Cybersecur­ity in Turkey

Dünya Executive - - BUSINESS BY LAW - EFE KINIKOGLU, PARTNER MORAL & PARTNERS efekinikog­[email protected]

IIn today’s increasing­ly interconne­cted digital world, to be engaged in economic activity means being online. Whether it is transferri­ng money, marketing products, correspond­ing with customers and businesses, or storing data in cloud systems the digital world has become an indispensa­ble part of our daily lives. The invisible border separating the real and virtual worlds vanished a long time ago. As leading physicist scientist Stephen Hawking has noted: “We are all now connected by the Internet, like neurons in a giant brain.” The Internet connects people and creates a virtual and living environmen­t built on ones and zeros. It is called cyberspace.

The advent of cyberspace has engendered a new class of security risks both for everyday people and the security agencies of nation states. Attackers using cyberspace can inflict serious damage by targeting financial institutio­ns, accessing and leaking national secrets or compromisi­ng the physical security of critical infrastruc­ture, exposing states to further attacks. The Stuxnet worm, which targeted Iran’s nuclear facilities, is a prime example of how cyberwar has become another weapon in the toolkit of nation states to disrupt the activities of their enemies. Many others likely exist but have yet to be deployed or publicly disclosed, but here are some of the more stand out examples of past attacks: In 2014, one of the biggest banks in the world lost data on 2.7 million customers, damaging its credibilit­y and reputation.

In 2016, the leading ride hailing company, Uber, was hacked and personal informatio­n of 57 million drivers and customers stolen.

In 2017, one of the world’s leading audit firms (which was ranked as the best in cybersecur­ity in 2012) admitted it had been hacked in 2016 and the personal informatio­n of 143 million US customers along with 400,000 European customers stolen.

In 2016, it became public that the Turkish Social Security Institutio­n (SGK) was hacked for an unknown period of time and vast amount of personal informatio­n stolen, inflicting an estimated of TRY 6 million in damages.

V ct ms are not aware

It is quite challengin­g to identify cyber attackers because they rarely leave traces behind. In most cases, cyber attackers do not need expensive or advanced technology to conduct their activities. As a matter of fact, facilitati­ng access to public IT resources and its growing importance in the operation of both public institutio­ns as well as private organizati­ons result in increased vulnerabil­ity. With the exception of a few attack types, such as distribute­d denial-of-service (“DDoS”) attacks, most cyber threats exploit the security holes of the target system and exploit the lack of sufficient countermea­sures. Most of the time, victims are not even aware of these weakness in their defenses which makes it quite difficult to foresee, disarm, and deter cyber attackers and gives the attackers an asymmetric advantage.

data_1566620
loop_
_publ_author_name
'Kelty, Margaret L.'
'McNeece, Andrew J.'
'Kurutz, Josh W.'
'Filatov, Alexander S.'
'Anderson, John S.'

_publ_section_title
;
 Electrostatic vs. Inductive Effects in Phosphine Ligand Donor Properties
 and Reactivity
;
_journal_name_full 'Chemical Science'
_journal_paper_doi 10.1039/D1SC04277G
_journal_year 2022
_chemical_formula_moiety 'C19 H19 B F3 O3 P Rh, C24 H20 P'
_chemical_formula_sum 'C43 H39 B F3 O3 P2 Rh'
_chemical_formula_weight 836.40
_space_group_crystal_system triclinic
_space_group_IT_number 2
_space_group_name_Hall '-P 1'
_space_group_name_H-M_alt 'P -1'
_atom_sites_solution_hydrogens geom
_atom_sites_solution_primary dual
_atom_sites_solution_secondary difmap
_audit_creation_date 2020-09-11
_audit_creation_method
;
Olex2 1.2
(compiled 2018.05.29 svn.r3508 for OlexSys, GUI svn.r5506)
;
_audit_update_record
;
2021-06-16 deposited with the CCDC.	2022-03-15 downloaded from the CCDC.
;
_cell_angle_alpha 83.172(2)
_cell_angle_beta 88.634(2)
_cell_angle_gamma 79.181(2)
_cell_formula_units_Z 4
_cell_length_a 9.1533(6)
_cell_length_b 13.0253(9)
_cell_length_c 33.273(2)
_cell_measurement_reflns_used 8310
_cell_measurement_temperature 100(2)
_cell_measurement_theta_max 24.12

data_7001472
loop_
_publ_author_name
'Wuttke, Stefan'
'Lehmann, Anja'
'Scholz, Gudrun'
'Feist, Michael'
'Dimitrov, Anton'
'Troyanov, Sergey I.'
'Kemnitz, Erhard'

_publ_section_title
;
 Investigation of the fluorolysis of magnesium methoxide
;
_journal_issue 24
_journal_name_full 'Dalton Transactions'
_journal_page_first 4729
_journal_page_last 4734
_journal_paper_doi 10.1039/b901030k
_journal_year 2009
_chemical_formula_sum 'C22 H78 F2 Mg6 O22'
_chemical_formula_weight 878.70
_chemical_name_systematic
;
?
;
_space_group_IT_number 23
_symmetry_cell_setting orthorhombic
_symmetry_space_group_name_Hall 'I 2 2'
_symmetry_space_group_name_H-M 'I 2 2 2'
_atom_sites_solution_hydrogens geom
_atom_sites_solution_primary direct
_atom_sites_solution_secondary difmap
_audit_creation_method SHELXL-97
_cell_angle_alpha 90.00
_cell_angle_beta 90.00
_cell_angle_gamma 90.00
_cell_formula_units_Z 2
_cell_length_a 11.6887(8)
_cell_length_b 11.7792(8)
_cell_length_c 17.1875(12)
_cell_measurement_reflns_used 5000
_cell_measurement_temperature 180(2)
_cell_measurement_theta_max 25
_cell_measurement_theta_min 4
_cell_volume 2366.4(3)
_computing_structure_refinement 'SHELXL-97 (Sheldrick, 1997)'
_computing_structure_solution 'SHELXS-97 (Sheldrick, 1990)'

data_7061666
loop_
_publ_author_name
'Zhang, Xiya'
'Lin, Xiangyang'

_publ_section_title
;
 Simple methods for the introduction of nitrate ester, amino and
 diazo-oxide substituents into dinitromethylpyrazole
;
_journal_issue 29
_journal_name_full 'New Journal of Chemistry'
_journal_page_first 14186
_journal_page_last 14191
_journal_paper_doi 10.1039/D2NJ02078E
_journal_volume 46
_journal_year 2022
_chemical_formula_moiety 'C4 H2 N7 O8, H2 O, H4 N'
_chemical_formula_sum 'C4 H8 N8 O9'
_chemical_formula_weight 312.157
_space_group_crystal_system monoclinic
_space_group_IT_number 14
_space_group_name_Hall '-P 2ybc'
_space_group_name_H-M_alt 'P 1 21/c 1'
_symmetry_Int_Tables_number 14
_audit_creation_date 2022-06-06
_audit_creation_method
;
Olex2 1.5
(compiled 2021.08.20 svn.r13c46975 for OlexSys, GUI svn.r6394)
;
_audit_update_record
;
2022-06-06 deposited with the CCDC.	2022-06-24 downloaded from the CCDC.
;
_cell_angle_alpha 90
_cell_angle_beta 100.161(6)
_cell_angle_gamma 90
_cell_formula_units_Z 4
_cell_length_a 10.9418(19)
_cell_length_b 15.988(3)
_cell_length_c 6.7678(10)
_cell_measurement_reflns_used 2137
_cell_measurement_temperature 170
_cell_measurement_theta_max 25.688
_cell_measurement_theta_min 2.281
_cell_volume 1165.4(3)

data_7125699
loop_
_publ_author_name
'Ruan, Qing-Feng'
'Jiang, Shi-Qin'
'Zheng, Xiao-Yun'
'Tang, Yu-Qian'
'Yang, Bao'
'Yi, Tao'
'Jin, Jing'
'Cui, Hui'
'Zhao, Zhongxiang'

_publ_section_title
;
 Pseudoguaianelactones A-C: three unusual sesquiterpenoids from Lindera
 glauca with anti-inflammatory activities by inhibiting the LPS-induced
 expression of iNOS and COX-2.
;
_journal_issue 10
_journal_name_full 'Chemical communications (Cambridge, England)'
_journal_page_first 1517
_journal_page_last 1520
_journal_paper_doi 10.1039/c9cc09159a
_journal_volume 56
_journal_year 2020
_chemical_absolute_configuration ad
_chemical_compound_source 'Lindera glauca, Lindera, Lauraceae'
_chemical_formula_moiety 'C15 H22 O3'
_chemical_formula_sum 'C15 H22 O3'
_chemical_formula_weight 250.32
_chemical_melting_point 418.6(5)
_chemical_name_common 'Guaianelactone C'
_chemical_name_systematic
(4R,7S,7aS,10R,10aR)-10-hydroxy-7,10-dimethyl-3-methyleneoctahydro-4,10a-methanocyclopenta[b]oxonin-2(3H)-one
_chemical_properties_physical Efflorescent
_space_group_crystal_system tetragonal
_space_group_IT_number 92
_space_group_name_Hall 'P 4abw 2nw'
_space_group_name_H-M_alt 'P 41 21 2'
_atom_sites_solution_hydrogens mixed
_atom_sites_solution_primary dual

Cybersecur ty pol c es needed

The key to countering these attacks lies in how seriously nations take the threat and the countermea­sures they adopt. Unfortunat­ely, developmen­ts in cybersecur­ity policies, legislatio­n and national capabiliti­es in Turkey have a long way to go. Nonetheles­s, Turkey presents a fascinatin­g instance of average internet access but high capabiliti­es: as of 2017, 66.8 percent of Turkish citizens have Internet access (97th place globally), yet the country has been the 5th biggest source of cyber-attacks around the world. Hence, we believe that Turkey has a huge potential in R&D and human resources which are essential for long-term success in cyber operations, if government planning can be merged with private sector efforts.

Cyberattac­ks have often been treated as minor issues that can be covered by civil law and public order legislatio­n, despite the fact that some of them have the potential to turn into national security issues if left unattended. Cybercrime was first introduced in the Turkish Criminal Code with an amendment in 1991, defining “Informatio­n Technology Crimes” as illegally obtaining software and other electronic data from a computer or the use, transmissi­on or copying of such data with the aim to harm any party. In 2004, the definition was expanded and the concept of modern cybercrime was implemente­d.

In addition to such limited pieces of legislatio­n, the Turkish administra­tion began drafting and publishing cybersecur­ity Action Plans in 2012. The first five years, however, passed with little action. In 2016, a decision was made to draft a Cybersecur­ity Law but to this day a draft has not been proposed to the General Assembly. Even if a law is proposed and passed, it would then still take years for it to be properly implemente­d. So we have to be realistic: achieving even an adequate cybersecur­ity regime in Turkey is still years away.

Leg slat ons should be enacted

Hence, there’s a whole heap of work to be done in Turkey. We should take real steps as soon possible to catch up with internatio­nal innovation­s and technologi­cal developmen­ts in order to be able to prevent cyberattac­ks and maintain a safe and stable economy. Accordingl­y, legislatio­n should be enacted expeditiou­sly and meticulous­ly in order to cover cybercrime­s and deter cyber attackers.

Outside of national legislatio­n and government policies, we believe that achieve a sustainabl­e future for life in cyberspace will require the coordinate­d efforts of the global community. Cyberspace knows no borders and unless an internatio­nally recognized basis for legal actions that address the issues of “jurisdicti­on” and “attributio­n of a crime” is instituted, legal practition­ers and law enforcemen­t agencies will face obstacles in fighting cybercrime.

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